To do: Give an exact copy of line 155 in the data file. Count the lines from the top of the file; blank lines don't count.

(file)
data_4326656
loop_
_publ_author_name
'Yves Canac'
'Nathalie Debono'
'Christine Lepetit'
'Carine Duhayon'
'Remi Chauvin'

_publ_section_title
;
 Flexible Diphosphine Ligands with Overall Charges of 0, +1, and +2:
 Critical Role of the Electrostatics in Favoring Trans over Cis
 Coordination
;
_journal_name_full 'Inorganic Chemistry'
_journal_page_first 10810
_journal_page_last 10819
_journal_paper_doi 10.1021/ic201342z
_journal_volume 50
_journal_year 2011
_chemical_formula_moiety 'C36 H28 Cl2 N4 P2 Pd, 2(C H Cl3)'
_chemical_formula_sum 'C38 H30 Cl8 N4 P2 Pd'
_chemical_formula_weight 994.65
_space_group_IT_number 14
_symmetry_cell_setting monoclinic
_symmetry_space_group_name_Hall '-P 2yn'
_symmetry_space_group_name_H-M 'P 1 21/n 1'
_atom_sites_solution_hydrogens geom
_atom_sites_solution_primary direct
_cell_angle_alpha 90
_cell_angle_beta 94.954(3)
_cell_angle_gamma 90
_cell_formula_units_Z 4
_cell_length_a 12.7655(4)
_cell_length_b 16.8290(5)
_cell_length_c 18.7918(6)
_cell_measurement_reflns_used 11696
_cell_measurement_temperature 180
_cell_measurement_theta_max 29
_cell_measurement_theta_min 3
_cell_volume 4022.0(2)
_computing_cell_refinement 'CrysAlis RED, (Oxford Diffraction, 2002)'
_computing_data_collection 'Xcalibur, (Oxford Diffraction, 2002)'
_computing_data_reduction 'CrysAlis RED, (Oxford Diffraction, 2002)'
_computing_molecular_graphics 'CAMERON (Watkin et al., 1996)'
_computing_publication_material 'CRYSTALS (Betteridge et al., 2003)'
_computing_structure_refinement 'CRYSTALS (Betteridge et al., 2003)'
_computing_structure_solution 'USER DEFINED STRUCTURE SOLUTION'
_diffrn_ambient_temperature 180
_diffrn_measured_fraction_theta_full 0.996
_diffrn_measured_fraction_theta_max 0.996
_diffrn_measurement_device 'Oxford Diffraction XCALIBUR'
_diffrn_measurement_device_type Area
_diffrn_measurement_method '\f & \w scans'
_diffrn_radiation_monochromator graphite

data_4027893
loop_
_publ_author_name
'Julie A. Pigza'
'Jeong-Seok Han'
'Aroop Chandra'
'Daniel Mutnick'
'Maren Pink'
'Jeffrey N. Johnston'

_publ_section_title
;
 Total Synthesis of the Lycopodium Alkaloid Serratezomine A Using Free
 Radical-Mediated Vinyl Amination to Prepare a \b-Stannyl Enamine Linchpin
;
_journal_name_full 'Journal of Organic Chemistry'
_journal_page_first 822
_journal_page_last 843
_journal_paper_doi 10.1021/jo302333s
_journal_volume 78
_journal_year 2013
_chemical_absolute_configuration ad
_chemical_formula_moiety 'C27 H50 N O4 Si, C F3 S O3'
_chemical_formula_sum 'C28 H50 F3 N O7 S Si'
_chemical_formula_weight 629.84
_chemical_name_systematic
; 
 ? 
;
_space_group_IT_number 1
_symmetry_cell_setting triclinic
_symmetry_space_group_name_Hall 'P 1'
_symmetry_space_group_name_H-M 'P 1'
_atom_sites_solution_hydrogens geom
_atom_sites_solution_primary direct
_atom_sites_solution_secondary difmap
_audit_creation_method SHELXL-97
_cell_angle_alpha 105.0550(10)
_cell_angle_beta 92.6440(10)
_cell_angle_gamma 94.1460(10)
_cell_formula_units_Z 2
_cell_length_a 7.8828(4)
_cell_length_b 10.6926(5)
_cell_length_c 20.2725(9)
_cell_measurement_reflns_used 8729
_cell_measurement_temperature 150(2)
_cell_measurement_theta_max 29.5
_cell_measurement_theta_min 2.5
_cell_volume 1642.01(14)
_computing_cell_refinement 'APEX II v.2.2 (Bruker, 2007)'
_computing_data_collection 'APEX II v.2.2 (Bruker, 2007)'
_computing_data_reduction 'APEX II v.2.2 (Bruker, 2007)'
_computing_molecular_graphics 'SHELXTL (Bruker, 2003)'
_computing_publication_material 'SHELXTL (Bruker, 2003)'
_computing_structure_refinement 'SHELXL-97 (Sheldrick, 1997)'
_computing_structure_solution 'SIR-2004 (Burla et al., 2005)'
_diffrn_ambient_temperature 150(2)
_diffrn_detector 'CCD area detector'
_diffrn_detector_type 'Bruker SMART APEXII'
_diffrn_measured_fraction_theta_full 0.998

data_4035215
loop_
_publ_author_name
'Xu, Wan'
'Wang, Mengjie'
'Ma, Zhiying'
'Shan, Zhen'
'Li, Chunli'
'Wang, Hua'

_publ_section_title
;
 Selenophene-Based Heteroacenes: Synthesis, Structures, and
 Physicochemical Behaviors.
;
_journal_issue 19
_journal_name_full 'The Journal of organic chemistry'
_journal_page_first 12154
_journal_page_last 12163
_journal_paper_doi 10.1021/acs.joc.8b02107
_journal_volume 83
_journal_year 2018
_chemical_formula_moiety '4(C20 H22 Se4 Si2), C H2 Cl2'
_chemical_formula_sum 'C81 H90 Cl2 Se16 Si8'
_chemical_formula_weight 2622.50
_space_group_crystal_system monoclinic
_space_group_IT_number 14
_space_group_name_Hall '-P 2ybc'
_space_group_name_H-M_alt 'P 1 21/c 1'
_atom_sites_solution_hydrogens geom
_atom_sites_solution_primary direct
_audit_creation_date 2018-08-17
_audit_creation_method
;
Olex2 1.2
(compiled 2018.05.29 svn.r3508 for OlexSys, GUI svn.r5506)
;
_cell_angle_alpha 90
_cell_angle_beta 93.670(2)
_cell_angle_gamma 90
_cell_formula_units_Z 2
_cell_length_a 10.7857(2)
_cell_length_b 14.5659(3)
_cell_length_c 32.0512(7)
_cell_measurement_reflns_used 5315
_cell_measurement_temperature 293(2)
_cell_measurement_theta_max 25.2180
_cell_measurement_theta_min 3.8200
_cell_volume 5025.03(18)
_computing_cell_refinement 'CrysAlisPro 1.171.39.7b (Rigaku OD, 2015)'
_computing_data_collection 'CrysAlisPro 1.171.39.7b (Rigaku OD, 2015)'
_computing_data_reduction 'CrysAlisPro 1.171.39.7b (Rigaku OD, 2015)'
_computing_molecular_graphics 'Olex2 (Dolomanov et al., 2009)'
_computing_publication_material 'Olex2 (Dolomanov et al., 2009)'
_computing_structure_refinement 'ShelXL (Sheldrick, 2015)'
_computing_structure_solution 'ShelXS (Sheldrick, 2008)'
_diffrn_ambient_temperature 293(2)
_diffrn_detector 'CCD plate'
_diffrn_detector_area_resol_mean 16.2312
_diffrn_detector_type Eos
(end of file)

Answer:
_cell_length_a 10.7857(2)